The Long Road: There are other colors besides blue

Competitive? Who, Maegan? This week, AQHA enthusiast Maegan Gossett realizes that her hyper-focus on winning could be the thing that’s keeping her from doing so.

From Maegan:

Dear Horse Nation, I need a mindset change.

I am way too focused on winning. When I’m at a show, I fall into this competitive hypnosis. I see fellow competitors and I immediately start assessing and comparing. A pattern is something to be conquered. A class full of riders is to be annihilated. It’s just my nature after nearly a decade of showing in a judged sport. I can’t help what’s become so ingrained. But I need to.

Last weekend was mine and Elle’s first show. We had missed the previous ones due to illness and injury, so this was to be our comeback. Friday and Saturday, I rode at the show, practicing and getting Elle quiet enough for my classes on Sunday. We had good workouts and some really good moments yet I felt as though we were slightly out of whack (that’s the technical term). Even though Elle has progressed so much since her illness, we were just having the typical green horse issues. By my class time on Sunday, we just weren’t ready. Between my trainer and me, we decided to wait until the next show.

I rationalized this because I didn’t want Elle to have a bad experience. I didn’t want to get discouraged. I knew we were going to have mistakes in the Hunter Under Saddle because of our rocky transitions. I knew our Equitation on the flat pattern would be rough and most likely an eye sore. In the end, I knew we would only be mediocre, and I couldn’t bring myself to face that. I hated knowing that I didn’t even have a chance.

I have firsthand experience on the burnout train, and nothing gets you off the tracks faster than just focusing on winning all the time. Yes, that’s what we spend all this ridiculous amount of money for. And God knows, we ain’t trotting around in two point, sweating bullets in the summer heat just to come in second. When I set goals for myself, I set them to first place.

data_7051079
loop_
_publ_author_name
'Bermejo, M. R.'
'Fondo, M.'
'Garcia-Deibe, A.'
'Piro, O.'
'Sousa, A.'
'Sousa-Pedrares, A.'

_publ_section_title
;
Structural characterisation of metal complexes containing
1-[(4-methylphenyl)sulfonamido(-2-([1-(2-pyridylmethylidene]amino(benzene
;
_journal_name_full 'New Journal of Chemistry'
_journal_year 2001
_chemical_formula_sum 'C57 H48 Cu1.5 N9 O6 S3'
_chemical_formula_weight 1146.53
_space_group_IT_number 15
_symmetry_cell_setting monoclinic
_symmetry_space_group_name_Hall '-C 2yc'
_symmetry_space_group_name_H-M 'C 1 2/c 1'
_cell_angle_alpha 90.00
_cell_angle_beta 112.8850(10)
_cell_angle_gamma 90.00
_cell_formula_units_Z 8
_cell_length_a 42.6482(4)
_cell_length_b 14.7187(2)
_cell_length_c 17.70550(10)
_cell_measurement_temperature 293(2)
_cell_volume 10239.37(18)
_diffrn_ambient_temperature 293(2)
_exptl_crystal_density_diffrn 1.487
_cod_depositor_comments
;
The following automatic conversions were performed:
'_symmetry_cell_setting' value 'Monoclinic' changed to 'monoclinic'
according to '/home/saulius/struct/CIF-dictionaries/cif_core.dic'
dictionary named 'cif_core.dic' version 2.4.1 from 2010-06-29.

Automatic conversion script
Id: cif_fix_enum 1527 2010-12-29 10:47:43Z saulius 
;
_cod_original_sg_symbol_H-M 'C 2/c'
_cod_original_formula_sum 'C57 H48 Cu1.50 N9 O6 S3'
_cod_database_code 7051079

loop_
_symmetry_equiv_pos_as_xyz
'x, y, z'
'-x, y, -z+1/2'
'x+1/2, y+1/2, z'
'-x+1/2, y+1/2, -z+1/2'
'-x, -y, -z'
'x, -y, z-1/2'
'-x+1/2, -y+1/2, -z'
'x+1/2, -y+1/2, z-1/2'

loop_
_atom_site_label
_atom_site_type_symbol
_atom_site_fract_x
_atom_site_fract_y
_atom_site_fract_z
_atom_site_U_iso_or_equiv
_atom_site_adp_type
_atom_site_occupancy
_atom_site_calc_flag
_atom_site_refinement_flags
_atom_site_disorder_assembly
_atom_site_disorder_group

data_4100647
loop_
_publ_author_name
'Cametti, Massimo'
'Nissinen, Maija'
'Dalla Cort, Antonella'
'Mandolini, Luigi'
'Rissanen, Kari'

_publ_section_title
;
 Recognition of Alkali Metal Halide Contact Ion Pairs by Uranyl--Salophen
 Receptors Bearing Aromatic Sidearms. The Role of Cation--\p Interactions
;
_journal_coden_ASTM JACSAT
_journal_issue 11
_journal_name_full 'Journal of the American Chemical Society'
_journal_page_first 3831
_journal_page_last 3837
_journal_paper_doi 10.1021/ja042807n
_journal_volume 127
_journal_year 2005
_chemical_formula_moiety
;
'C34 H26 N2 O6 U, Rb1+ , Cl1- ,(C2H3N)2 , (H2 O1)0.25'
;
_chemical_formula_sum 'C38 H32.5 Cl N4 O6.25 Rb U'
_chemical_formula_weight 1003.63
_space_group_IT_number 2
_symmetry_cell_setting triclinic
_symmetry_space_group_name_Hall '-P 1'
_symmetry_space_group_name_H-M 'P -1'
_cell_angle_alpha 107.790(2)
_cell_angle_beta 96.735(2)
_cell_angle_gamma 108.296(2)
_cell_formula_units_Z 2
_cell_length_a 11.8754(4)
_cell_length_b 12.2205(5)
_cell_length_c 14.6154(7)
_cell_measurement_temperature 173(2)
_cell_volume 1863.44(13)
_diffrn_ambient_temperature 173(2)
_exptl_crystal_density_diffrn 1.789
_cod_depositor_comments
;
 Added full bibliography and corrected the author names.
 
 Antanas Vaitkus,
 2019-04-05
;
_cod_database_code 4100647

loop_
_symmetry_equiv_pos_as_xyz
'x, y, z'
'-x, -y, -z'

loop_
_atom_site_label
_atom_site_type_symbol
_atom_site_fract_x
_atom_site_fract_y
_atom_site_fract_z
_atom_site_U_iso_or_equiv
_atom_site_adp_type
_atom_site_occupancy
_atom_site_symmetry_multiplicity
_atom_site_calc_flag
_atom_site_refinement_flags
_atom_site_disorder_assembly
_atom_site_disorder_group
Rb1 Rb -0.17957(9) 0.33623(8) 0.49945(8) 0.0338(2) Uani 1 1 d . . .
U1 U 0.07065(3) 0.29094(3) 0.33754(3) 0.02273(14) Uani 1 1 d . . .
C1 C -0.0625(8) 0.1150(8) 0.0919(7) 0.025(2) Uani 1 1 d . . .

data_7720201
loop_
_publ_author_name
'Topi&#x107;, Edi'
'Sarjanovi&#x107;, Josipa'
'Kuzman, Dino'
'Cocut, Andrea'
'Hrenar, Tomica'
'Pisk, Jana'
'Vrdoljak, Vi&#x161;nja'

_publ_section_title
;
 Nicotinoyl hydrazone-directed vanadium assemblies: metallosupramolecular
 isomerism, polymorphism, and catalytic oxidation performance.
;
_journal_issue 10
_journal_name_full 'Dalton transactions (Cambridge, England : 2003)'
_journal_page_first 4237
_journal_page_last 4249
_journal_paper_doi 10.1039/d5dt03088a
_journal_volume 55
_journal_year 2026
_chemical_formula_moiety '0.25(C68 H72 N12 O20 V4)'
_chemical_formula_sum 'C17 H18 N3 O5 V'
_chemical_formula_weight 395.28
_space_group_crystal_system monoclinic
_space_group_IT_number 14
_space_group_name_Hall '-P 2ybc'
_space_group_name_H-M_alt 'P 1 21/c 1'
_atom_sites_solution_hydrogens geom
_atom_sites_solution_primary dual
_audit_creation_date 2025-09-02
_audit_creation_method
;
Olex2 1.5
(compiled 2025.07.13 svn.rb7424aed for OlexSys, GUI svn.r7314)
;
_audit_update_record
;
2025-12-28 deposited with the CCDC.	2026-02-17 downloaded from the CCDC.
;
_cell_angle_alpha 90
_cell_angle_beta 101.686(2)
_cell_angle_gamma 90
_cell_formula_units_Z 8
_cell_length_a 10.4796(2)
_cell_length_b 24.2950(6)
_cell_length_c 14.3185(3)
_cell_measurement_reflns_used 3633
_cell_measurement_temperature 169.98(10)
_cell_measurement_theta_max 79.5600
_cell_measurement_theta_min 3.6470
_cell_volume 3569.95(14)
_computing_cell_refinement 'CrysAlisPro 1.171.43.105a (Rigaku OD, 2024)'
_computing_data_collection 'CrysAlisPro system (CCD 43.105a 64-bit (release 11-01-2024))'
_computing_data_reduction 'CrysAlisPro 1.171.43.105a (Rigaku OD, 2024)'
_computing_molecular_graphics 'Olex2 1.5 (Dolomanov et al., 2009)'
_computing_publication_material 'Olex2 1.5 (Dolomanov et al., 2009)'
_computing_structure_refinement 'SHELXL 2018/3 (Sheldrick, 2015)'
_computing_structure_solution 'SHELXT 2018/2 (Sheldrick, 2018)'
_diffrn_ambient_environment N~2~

But at some point, in the day to day training and even at the weekend shows, it can’t all be about winning. Yes, that can be the ultimate goal, but I know personally, winning can’t be the judge that decides if your happy with your horse or yourself. It’s almost too obvious to say, but satisfaction needs to come from the quality of your ride, improving the ability of your horse, and you taking another step towards being a better rider. At the end of the day, this is a judged sport, and you can’t win them all even if you deserve to.

I can tell myself this until I am blue in the face, and I almost start to believe it. But in the end, it has always come down to where I place no matter what I tell myself. For me, not winning is a fear. So to just forget about the placings and go in the class solely to have the best ride I can is a very confusing notion. I know this will be my struggle as I come to the next show. My brain tells me I can’t focus on the winning, but my heart says go for the win. Ultimately, I know to be successful, I am going to have to switch my thinking. There is no longevity in tunnel vision on first place.  Eventually I will get to the point where my best go will mean winning, but I have to accept that I’m not there yet. That’s a hard pill to swallow, especially in the AQHA world.

So until that next show, I have parked Elle and I at our trainers so that we can be one step closer to good rides and our first win. We are passing the time cantering slow, cantering slower, two pointing, and sweating. Hopefully in my spare time, I will rationalize this mindset change and have one less thing to worry about at the show. Hopefully…

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